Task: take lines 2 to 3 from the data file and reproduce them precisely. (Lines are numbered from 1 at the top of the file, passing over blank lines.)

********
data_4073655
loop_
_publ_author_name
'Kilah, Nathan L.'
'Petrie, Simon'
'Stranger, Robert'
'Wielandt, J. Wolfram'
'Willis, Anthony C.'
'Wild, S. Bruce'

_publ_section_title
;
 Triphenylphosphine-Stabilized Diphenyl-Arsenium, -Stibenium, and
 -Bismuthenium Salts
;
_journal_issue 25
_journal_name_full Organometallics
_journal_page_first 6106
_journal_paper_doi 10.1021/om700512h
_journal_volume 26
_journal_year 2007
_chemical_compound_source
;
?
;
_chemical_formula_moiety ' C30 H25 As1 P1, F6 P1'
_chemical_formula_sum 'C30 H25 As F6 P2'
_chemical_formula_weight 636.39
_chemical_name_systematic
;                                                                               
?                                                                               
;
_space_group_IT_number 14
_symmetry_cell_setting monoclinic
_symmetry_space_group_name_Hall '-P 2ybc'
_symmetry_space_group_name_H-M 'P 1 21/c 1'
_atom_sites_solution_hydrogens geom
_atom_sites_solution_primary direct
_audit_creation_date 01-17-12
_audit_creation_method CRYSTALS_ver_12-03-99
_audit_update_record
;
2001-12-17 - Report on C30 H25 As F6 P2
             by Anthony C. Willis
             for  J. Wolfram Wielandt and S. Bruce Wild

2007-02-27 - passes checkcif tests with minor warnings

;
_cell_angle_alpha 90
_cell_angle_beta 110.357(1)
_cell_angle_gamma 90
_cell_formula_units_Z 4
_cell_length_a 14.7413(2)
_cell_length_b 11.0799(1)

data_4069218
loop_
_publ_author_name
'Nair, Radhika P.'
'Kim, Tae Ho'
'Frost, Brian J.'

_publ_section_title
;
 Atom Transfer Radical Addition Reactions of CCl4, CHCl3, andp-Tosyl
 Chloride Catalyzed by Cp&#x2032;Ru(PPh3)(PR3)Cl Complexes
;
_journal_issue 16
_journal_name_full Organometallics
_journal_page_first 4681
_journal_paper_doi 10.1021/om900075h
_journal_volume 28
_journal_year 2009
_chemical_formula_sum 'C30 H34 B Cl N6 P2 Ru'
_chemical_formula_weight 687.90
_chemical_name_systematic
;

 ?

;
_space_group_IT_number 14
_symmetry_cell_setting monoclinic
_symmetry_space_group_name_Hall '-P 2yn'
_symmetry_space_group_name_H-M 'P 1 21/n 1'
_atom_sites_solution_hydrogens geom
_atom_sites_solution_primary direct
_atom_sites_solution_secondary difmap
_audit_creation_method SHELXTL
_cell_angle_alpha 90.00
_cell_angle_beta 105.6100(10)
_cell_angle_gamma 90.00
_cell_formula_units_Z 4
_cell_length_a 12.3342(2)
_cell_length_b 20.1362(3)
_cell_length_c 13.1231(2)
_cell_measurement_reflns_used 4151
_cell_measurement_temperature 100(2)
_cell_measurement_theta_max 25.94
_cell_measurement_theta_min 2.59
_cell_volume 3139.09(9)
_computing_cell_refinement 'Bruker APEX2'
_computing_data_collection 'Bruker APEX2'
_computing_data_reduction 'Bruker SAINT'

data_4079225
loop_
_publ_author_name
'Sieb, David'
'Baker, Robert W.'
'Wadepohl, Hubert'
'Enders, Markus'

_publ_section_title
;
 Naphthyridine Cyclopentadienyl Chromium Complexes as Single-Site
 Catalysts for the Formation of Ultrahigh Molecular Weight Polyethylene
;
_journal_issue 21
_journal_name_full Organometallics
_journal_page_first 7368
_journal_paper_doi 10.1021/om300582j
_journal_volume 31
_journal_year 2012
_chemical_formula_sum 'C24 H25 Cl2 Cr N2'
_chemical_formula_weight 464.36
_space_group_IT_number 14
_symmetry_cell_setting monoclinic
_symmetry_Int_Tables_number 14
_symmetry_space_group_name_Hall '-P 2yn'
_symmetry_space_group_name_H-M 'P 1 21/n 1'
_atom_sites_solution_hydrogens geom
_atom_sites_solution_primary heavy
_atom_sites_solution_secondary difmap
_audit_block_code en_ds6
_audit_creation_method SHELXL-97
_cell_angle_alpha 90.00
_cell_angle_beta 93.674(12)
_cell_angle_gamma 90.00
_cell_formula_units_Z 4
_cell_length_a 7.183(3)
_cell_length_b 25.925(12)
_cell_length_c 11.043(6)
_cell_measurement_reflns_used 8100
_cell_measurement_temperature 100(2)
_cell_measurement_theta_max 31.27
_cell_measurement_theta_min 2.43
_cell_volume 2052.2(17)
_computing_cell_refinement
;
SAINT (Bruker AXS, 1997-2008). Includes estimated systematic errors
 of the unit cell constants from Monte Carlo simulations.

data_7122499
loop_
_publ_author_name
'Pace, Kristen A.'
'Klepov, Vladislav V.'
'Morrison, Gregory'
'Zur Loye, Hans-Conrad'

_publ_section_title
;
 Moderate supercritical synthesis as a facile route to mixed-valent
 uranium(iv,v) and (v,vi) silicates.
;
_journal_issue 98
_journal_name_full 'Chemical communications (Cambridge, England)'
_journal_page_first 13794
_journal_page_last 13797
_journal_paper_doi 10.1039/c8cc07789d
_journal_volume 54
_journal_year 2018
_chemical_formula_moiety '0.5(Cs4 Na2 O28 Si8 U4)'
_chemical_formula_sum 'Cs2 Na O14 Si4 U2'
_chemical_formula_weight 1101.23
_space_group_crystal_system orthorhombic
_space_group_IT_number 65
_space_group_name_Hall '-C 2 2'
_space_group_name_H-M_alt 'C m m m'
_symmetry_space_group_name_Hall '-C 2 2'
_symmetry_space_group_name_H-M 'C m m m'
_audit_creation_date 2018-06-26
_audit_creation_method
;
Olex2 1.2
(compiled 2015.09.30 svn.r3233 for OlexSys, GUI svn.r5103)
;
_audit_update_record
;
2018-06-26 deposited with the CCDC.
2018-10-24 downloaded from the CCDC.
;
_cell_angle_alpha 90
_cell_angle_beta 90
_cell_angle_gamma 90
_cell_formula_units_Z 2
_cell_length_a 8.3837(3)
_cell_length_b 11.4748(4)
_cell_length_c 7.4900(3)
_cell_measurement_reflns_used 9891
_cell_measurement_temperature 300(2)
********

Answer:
loop_
_publ_author_name